Apache Web Serving with Jaguar, Part 2by Morbus Iff coauthor of Mac OS X Hacks
Editor's note: In his rewritten-for-Jaguar previous article, Kevin Hemenway showed you how to easily start serving web pages from your Mac OS X computer. In this tutorial, he explores the world of CGI access. To gain the most from what Kevin has to offer here, you'll need some familiarity with the Terminal application.
If you haven't explored that feature yet, I recommend that you first read our Terminal companion article, "Learning the Terminal in Jaguar." Once you're comfortable using the command line, you can return here and dig deeper into Apache.
Learning a Bit More About Apache
So, after the work we did in the last article, we've got a prettier URL, but still a rather boring site. We need features to impress the boss, and to turn them on, we're going to have to start fiddling with Mac OS X's Terminal. We're going to assume you know how to edit and save files via the command line, either through a native shell editor (like
emacs) or a GUI editor, such as BBEdit. We prefer BBEdit 7.0 and its shell utility (which you can install via Preferences->Tools->Install "bbedit" Tool).
Before we turn on features, we need to know where Apache's configuration file lives. To find out, we'll query the Apache web server itself, so open a Terminal and enter the following command line:
This will spit out a screen of information specific to your Apache installation (this command will work with any Apache install--for Mac, Linux, or Windows). On an OS X 10.2.4 machine, we find out that we're using Apache 1.3.27:
Server version: Apache/1.3.27 (Darwin) Server built: 10/16/02 21:48:47
As well as where the server configuration and error log is located:
-D SERVER_CONFIG_FILE="/etc/httpd/httpd.conf" -D DEFAULT_ERRORLOG="/var/log/httpd/error_log"
Along with the default error log (which is insanely useful for debugging), Apache also writes to /var/log/httpd/access_log, which keeps track of every request your Apache web server has received. Note: In previous versions of the Apple-supplied Apache, a
DEFAULT_XFERLOG would also have been defined in the output of
httpd -V, and it'd point to the
access_log we just mentioned. This functionality has since been moved to a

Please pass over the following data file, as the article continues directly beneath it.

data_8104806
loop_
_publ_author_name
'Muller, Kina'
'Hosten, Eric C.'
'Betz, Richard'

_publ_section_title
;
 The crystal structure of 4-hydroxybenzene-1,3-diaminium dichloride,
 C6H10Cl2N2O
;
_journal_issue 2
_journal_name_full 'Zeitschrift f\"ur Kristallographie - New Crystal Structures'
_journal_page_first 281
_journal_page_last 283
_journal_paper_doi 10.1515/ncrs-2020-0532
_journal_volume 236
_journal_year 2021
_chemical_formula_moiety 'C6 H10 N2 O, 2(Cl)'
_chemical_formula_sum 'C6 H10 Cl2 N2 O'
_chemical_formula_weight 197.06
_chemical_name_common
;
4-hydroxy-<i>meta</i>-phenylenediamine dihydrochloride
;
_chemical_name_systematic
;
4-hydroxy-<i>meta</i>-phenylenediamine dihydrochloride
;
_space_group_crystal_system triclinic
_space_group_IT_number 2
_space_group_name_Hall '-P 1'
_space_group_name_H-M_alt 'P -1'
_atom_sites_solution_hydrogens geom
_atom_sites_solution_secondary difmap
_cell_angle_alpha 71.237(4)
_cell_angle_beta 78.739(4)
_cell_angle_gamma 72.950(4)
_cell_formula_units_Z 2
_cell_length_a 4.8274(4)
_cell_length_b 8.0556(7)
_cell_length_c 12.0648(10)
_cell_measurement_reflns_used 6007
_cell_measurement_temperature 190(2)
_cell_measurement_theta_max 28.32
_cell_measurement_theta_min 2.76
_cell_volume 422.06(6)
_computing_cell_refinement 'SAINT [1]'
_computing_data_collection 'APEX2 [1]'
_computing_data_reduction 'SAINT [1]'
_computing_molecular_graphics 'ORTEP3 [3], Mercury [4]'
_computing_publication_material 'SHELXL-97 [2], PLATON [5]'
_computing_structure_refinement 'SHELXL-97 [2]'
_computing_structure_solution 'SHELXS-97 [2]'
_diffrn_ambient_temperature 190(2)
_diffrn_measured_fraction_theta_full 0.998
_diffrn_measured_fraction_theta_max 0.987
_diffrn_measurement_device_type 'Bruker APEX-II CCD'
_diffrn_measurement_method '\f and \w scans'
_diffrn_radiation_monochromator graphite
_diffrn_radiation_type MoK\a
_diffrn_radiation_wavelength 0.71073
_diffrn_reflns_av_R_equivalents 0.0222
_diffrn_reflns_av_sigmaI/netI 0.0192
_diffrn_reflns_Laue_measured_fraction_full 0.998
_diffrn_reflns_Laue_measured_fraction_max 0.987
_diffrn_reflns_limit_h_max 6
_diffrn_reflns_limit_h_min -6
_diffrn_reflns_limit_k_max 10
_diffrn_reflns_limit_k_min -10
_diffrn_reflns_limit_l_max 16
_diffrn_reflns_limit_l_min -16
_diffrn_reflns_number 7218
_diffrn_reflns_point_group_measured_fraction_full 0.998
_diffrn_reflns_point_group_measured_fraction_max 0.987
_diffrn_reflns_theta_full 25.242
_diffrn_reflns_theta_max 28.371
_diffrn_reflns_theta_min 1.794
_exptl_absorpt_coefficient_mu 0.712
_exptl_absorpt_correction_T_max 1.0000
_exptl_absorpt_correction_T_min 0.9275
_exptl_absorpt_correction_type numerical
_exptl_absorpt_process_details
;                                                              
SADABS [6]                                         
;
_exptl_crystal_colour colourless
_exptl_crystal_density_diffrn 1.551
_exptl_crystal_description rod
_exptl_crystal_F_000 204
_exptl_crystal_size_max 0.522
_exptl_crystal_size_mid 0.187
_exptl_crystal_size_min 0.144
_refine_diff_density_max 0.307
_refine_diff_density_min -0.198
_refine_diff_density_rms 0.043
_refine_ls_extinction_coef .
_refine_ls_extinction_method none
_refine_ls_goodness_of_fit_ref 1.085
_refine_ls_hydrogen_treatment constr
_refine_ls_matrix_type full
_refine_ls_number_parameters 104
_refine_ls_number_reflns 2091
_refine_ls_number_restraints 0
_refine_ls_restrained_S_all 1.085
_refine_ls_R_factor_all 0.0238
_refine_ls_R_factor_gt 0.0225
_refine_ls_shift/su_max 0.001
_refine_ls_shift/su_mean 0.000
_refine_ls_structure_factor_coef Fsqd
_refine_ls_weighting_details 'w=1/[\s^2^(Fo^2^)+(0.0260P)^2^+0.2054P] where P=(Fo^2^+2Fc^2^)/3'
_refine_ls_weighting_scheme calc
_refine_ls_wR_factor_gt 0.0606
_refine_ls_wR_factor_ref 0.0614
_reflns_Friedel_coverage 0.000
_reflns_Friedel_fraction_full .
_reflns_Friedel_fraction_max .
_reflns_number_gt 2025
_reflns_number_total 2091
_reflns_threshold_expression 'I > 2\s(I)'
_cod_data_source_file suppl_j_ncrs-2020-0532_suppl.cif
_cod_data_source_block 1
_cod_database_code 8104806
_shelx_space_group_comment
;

CustomLog statement within the Apache configuration file. If you have no clue what I'm talking about, that's just fine, too--this is only useful to nitpickers or long-time OS X web servers.
Learning About CGI Access
It's now time to fiddle with the most common feature available to a web server: CGI. Without getting overly esoteric, CGI allows us to install thousands of different scripts that can be accessed through a normal web browser. CGI scripts are often written in Perl (also installed by default under OS X), and can allow users to access databases, use interactive forms, chat on bulletin boards, and so on.
Apache comes with two simple scripts that can verify CGI is configured correctly. Before we test them, however, let's see what we can learn from the Apache configuration file. To start, open up your config file in your favorite text editor (this example assumes BBEdit):
Be forewarned: the Apache configuration file is rather large, but also well-documented. Take its introductory warning to heart: "Do NOT simply read the instructions ... without understanding what they do. They're here only as hints or reminders. If you are unsure consult the online docs. You have been warned." The online docs are available at the Apache web site.
The quickest way to find and learn about the Apache configuration file is to search for the feature you want to enable. In our case, we'll start looking for "CGI." The first entry we find is:
LoadModule cgi_module libexec/httpd/mod_cgi.so
Followed shortly by:
You'll see a number of these lines within the Apache config file. If you've ever worked with a plugin-based program, you'll easily recognize their intent--these lines load different features into the Apache web server. Apache calls these "modules," and you'll see a lot of the module names prefixed with
mod_, such as
mod_php. Lines that are commented out (that is to say, lines that are prefaced with a
# character) are inactive.
Because our CGI lines are already active (they're not prefaced with
#), we'll continue searching:
ScriptAlias /cgi-bin/ "/Library/WebServer/CGI-Executables/" <Directory "/Library/WebServer/CGI-Executables"> AllowOverride None Options None Order allow,deny Allow from all </Directory>
ScriptAlias directive allows us to map a URL to a location on our hard drive. In this case, the
ScriptAlias line is mapping a URL of
http://127.0.0.1/cgi-bin/ to the hard drive location of /Library/WebServer/CGI-Executables/. If you browse to that folder, you'll see the two CGI scripts I mentioned above: printenv and test-cgi. The
<Directory> block isn't that important right now, so we'll move on to our next search result:
# AddHandler cgi-script .cgi
This is your first major decision concerning your Apache installation. When a certain directory has been
ScriptAliased (as our CGI-Executables directory has, above), the files within that directory are always executed as CGI scripts. If the files were moved out of that directory (say, into our
DocumentRoot), they'd be served as normal text files.
By uncommenting the
AddHandler line, you're telling Apache to execute and run any file that ends in .cgi. This can happen from any directory and from any user, and is often considered a security hazard (for example, if you had an anonymous FTP server that uploaded directly into your web space, a malicious user could upload a damaging .cgi script, then execute it through their browser).
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